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The US-Cuban Relationship

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Fidel Castro, President of the Republic of Cuba

Fidel Castro, President of the Republic of Cuba

The Early Days:

Just 90 miles from the Florida coast, Cuba and Cuban President Fidel Castro have been thorns in the side of American presidents since the Kennedy Administration. Castro came to power in 1959. He nationalized all American property on the island, and relations between the United States and Cuba have been downhill from there. In 1960, the United States gave weak support to a failed invasion of Cuba at the Bay of Pigs. In 1962 Castro allowed the Soviet Union to install nuclear missiles on the island. The resulting Cuban Missile Crisis led the world to the brink of nuclear war.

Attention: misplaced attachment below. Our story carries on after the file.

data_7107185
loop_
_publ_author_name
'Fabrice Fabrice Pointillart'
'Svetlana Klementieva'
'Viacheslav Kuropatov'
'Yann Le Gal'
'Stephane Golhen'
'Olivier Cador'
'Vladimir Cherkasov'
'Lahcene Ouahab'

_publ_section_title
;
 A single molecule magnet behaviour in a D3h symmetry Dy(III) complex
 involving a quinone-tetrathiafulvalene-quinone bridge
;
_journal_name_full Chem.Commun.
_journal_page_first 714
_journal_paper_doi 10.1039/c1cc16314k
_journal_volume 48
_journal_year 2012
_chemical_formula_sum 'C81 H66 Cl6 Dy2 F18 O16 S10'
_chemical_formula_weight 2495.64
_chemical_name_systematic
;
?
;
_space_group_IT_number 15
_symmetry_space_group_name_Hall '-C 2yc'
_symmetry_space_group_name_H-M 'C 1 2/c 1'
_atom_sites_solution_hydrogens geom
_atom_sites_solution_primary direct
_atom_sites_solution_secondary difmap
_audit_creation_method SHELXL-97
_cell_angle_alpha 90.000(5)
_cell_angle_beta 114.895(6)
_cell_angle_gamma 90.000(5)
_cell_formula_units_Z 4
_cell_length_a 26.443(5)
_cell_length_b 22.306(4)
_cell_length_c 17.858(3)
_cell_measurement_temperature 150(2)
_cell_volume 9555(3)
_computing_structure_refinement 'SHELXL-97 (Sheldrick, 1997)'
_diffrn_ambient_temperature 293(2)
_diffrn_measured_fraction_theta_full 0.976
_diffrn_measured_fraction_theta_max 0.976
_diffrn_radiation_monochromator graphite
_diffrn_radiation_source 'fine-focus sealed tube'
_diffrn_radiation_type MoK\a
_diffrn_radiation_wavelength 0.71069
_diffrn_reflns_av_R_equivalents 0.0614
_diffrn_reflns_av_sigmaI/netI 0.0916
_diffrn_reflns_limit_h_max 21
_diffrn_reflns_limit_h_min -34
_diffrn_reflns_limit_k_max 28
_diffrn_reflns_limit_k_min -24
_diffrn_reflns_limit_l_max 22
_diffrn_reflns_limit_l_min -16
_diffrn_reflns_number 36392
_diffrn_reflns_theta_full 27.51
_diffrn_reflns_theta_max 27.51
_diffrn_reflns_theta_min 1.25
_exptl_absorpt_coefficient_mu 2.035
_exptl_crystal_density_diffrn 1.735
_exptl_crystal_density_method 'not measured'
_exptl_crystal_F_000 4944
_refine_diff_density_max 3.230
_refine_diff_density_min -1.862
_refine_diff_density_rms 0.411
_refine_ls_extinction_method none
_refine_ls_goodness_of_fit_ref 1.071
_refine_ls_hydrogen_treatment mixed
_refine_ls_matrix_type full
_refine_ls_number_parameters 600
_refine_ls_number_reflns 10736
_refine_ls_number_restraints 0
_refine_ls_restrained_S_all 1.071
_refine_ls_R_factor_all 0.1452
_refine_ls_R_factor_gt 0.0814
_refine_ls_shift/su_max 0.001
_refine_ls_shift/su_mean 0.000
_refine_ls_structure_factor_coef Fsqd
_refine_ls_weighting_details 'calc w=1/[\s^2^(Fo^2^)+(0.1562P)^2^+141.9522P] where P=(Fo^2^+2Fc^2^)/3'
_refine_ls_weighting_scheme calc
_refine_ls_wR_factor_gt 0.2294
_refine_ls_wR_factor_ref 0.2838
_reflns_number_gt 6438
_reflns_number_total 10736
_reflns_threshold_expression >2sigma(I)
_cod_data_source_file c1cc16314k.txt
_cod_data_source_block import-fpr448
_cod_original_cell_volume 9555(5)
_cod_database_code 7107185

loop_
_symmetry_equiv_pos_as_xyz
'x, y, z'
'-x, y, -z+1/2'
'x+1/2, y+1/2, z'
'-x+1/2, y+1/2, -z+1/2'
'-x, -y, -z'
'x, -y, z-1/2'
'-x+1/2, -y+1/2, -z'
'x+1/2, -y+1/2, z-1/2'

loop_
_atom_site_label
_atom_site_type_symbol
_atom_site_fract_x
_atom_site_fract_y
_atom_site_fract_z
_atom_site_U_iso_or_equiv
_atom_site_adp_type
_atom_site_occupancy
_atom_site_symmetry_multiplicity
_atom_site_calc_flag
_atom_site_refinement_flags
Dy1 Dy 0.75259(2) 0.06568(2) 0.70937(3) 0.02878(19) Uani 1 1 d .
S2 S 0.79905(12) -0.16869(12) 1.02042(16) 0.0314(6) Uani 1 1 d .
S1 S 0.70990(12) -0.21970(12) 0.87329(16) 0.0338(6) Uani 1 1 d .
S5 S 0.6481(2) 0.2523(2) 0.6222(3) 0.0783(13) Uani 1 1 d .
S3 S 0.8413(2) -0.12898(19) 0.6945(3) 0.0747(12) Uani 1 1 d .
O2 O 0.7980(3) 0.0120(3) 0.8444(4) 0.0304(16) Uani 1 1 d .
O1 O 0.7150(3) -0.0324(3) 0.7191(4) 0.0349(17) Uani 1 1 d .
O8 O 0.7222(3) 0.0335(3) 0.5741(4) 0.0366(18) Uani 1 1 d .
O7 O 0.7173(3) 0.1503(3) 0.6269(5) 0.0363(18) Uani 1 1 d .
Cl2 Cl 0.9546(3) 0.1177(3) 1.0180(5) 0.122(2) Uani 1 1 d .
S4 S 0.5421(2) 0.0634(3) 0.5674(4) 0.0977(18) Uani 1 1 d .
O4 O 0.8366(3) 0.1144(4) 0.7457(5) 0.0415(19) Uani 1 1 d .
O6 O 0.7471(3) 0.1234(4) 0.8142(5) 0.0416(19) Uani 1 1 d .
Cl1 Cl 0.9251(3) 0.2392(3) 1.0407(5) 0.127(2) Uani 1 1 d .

US-Cuban Relations:

The U.S. has had an almost full embargo on Cuba since 1961. Travel and trade between the U.S. and Cuba is heavily restricted. Supporters of the policy say it is the best way to squeeze Castro out of power. Critics say it is time to try something new since Castro uses American hostility as a way to rally support for his government.

When Condoleezza Rice appeared at her Senate confirmation hearings to become Secretary of State she said, "In our world there remain outposts of tyranny - and America stands with oppressed people on every continent - in Cuba, and Burma, and North Korea, and Iran, and Belarus, and Zimbabwe."

Current Political State of Cuba:

In the summer of 2006 Castro, 80, underwent surgery and turned over temporary control of the island to his brother Raul. Rumors have swirled that Fidel Castro is suffering from a terminal illness. Cuban officials insisted he would return to power shortly. Instead, Raul Castro became the official president of Cuba in February of 2008.
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